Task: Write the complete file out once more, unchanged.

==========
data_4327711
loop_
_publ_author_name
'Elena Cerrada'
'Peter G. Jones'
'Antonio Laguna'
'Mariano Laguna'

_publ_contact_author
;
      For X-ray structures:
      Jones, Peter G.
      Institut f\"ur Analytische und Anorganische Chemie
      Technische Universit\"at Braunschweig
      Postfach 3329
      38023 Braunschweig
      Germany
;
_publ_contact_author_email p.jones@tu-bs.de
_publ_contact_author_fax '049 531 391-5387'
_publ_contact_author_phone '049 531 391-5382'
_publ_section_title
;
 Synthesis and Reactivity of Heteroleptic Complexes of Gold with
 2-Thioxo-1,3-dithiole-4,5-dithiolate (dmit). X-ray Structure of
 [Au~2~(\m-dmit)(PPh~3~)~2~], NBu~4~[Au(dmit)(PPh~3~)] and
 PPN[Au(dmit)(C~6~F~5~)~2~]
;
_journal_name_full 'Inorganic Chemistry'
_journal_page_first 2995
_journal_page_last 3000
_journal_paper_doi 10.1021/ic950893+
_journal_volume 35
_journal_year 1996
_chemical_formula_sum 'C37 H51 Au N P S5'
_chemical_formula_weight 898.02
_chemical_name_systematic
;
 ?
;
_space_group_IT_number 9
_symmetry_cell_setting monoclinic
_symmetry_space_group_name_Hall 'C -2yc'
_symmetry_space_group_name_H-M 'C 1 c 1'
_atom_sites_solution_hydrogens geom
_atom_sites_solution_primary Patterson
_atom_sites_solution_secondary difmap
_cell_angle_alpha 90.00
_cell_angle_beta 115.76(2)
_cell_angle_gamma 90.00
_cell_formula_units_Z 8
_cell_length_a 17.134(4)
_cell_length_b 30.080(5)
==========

data_4327711
loop_
_publ_author_name
'Elena Cerrada'
'Peter G. Jones'
'Antonio Laguna'
'Mariano Laguna'

_publ_contact_author
;
      For X-ray structures:
      Jones, Peter G.
      Institut f\"ur Analytische und Anorganische Chemie
      Technische Universit\"at Braunschweig
      Postfach 3329
      38023 Braunschweig
      Germany
;
_publ_contact_author_email p.jones@tu-bs.de
_publ_contact_author_fax '049 531 391-5387'
_publ_contact_author_phone '049 531 391-5382'
_publ_section_title
;
 Synthesis and Reactivity of Heteroleptic Complexes of Gold with
 2-Thioxo-1,3-dithiole-4,5-dithiolate (dmit). X-ray Structure of
 [Au~2~(\m-dmit)(PPh~3~)~2~], NBu~4~[Au(dmit)(PPh~3~)] and
 PPN[Au(dmit)(C~6~F~5~)~2~]
;
_journal_name_full 'Inorganic Chemistry'
_journal_page_first 2995
_journal_page_last 3000
_journal_paper_doi 10.1021/ic950893+
_journal_volume 35
_journal_year 1996
_chemical_formula_sum 'C37 H51 Au N P S5'
_chemical_formula_weight 898.02
_chemical_name_systematic
;
 ?
;
_space_group_IT_number 9
_symmetry_cell_setting monoclinic
_symmetry_space_group_name_Hall 'C -2yc'
_symmetry_space_group_name_H-M 'C 1 c 1'
_atom_sites_solution_hydrogens geom
_atom_sites_solution_primary Patterson
_atom_sites_solution_secondary difmap
_cell_angle_alpha 90.00
_cell_angle_beta 115.76(2)
_cell_angle_gamma 90.00
_cell_formula_units_Z 8
_cell_length_a 17.134(4)
_cell_length_b 30.080(5)